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Serum ?-Glutamyltransferase (GGT) and Thyroid Disease

Serum ?-Glutamyltransferase (GGT) and Thyroid Disease Abstract To the Editor. —We read with interest the article by Azizi entitled "γ-Glutamyl Transpeptidase Levels in Thyroid Disease" in the January Archives (1982;142:79-81). We have studied the serum GGT activity in 24 patients with untreated thyroid diseases—12 with hyperthyroidism (ten female and two male patients, aged 26 to 80 years; mean ± SEM, 58.16 ± 5.23 years) and 12 with hypothyroidism (eight female and four male patients, aged 12 to 70 years; mean ± SEM, 52.66 ± 4.81 years). A group of eight female and four male normal volunteers served as control subjects. Their mean ± SEM age was 35.91 ± 1.92 years. The diagnosis of thyroid disease was based on clinical findings and measurement of serum free thyroxine (T4) index and thyrotropin level. Serum GGT was assayed by a kinetic-spectrophotometric method according to Szasz.1 None of the patients or control subjects with conditions known to modifier serum References 1. Szasz G: Kinetic photometric method for serum γ-glutamyl transpeptidase. Clin Chem 1969;15:124-136. 2. Rosalki SB: γ-glutamyl transpeptidase , in Bodansky O, Latner AL (eds): Advanced Clinical Chemistry . New York, Academic Press Inc, 1975, vol 17, pp 53-107. 3. Lum G, Gambino R: Serum γ-glutamyl transpeptidase activity as an indicator of disease of liver, pancreas, or bone. Clin Chem 1972; 18:358-362. http://www.deepdyve.com/assets/images/DeepDyve-Logo-lg.png Archives of Internal Medicine American Medical Association

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Publisher
American Medical Association
Copyright
Copyright © 1983 American Medical Association. All Rights Reserved.
ISSN
0003-9926
eISSN
1538-3679
DOI
10.1001/archinte.1983.00350050240050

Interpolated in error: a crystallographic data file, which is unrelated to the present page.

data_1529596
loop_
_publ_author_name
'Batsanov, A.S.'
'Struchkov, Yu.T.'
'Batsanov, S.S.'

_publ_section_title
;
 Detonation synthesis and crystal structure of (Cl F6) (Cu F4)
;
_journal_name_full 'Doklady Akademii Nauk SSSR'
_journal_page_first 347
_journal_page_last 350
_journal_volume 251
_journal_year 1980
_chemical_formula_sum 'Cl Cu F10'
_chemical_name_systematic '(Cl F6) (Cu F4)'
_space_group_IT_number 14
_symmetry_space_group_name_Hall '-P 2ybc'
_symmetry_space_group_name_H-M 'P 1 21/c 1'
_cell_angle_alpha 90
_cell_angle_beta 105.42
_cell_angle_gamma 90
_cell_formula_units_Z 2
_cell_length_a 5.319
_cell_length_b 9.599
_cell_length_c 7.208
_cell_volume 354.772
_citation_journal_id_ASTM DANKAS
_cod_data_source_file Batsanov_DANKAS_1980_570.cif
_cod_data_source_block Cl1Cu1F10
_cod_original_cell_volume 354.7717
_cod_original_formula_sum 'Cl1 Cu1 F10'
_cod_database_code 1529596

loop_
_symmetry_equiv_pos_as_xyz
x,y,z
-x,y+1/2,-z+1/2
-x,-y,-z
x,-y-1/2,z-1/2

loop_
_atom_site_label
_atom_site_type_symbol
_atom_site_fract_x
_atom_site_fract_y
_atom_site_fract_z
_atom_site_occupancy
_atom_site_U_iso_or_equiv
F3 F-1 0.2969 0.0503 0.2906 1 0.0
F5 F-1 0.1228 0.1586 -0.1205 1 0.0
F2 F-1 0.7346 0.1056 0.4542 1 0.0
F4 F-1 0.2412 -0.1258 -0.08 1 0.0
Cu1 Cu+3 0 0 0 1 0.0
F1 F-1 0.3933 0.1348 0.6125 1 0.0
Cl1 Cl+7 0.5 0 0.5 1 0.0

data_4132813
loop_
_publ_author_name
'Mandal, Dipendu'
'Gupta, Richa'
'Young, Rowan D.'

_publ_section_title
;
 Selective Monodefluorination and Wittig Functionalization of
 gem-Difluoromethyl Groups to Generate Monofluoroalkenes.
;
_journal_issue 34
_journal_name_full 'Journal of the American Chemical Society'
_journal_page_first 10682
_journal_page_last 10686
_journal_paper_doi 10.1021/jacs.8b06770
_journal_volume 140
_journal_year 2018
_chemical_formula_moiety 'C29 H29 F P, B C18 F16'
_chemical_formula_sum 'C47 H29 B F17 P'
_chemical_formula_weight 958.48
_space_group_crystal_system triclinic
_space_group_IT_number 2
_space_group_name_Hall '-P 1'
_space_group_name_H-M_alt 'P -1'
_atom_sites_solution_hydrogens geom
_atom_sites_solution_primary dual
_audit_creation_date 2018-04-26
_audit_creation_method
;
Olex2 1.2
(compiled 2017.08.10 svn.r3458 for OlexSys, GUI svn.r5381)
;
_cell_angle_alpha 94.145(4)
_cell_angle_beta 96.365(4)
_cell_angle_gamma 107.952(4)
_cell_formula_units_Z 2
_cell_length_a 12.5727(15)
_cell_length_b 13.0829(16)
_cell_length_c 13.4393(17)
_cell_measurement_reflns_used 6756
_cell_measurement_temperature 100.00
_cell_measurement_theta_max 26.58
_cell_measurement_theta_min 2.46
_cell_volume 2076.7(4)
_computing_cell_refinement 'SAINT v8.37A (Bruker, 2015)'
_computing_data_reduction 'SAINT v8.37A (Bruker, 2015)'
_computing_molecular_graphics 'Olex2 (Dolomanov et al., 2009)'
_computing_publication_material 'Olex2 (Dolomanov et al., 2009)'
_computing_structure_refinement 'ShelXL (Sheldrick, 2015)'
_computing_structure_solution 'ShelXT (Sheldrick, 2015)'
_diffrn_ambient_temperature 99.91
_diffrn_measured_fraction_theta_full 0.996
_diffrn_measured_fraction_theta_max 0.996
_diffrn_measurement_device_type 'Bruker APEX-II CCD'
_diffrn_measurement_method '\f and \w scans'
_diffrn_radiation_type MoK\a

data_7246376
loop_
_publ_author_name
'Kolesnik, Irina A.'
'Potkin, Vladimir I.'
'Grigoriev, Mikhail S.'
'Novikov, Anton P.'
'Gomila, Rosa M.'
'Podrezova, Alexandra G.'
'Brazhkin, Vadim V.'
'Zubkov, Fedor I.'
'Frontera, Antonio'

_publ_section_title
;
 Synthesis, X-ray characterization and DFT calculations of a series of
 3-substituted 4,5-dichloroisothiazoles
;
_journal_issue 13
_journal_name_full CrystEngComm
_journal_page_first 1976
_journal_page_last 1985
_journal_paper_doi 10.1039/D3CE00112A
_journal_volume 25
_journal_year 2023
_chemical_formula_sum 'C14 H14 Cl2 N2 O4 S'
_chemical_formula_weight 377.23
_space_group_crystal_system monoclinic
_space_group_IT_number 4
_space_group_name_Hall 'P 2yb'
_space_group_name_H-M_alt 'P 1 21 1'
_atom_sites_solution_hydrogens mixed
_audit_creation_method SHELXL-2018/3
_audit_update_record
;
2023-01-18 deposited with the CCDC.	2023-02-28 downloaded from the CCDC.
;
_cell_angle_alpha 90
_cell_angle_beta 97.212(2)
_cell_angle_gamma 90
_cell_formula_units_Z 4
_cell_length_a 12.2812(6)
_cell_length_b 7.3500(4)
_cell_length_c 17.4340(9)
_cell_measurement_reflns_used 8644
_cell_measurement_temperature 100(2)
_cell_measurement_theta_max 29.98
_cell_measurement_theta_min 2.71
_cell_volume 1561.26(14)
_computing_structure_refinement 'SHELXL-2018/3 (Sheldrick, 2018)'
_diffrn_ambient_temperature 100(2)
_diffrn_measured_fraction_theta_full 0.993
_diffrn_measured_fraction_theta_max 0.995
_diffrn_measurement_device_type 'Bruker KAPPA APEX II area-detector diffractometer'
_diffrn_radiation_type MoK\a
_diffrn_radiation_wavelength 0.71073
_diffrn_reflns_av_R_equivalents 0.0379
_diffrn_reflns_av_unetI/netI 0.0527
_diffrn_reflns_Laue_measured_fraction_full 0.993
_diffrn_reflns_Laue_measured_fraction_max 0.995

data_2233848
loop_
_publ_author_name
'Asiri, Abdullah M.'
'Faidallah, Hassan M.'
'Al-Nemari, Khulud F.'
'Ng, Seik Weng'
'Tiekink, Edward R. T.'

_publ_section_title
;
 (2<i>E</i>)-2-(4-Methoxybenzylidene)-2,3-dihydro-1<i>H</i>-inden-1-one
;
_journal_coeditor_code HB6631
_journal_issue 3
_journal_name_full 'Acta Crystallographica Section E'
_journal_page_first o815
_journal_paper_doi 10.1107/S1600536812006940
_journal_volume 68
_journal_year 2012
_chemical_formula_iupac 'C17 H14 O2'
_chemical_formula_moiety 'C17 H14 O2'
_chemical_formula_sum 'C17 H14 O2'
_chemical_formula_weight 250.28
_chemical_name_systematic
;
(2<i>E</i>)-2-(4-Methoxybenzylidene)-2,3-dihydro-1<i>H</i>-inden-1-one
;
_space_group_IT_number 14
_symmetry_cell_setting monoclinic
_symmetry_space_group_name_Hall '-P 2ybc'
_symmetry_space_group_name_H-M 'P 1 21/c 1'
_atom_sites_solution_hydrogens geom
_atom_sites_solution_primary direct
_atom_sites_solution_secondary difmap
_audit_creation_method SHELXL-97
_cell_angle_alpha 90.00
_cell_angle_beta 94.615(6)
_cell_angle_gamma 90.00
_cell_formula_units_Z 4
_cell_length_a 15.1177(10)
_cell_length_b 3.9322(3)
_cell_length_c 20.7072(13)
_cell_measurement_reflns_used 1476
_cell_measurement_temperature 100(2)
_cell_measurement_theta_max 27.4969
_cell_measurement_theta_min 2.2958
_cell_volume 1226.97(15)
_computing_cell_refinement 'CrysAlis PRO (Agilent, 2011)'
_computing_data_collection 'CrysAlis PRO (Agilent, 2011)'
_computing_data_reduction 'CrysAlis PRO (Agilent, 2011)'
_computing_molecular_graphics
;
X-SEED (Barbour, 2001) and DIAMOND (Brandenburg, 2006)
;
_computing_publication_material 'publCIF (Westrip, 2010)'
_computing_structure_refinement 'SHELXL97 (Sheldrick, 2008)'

Publisher site
See Article on Publisher Site

Abstract

Abstract To the Editor. —We read with interest the article by Azizi entitled "γ-Glutamyl Transpeptidase Levels in Thyroid Disease" in the January Archives (1982;142:79-81). We have studied the serum GGT activity in 24 patients with untreated thyroid diseases—12 with hyperthyroidism (ten female and two male patients, aged 26 to 80 years; mean ± SEM, 58.16 ± 5.23 years) and 12 with hypothyroidism (eight female and four male patients, aged 12 to 70 years; mean ± SEM, 52.66 ± 4.81 years). A group of eight female and four male normal volunteers served as control subjects. Their mean ± SEM age was 35.91 ± 1.92 years. The diagnosis of thyroid disease was based on clinical findings and measurement of serum free thyroxine (T4) index and thyrotropin level. Serum GGT was assayed by a kinetic-spectrophotometric method according to Szasz.1 None of the patients or control subjects with conditions known to modifier serum References 1. Szasz G: Kinetic photometric method for serum γ-glutamyl transpeptidase. Clin Chem 1969;15:124-136. 2. Rosalki SB: γ-glutamyl transpeptidase , in Bodansky O, Latner AL (eds): Advanced Clinical Chemistry . New York, Academic Press Inc, 1975, vol 17, pp 53-107. 3. Lum G, Gambino R: Serum γ-glutamyl transpeptidase activity as an indicator of disease of liver, pancreas, or bone. Clin Chem 1972; 18:358-362.

Journal

Archives of Internal MedicineAmerican Medical Association

Published: May 1, 1983

References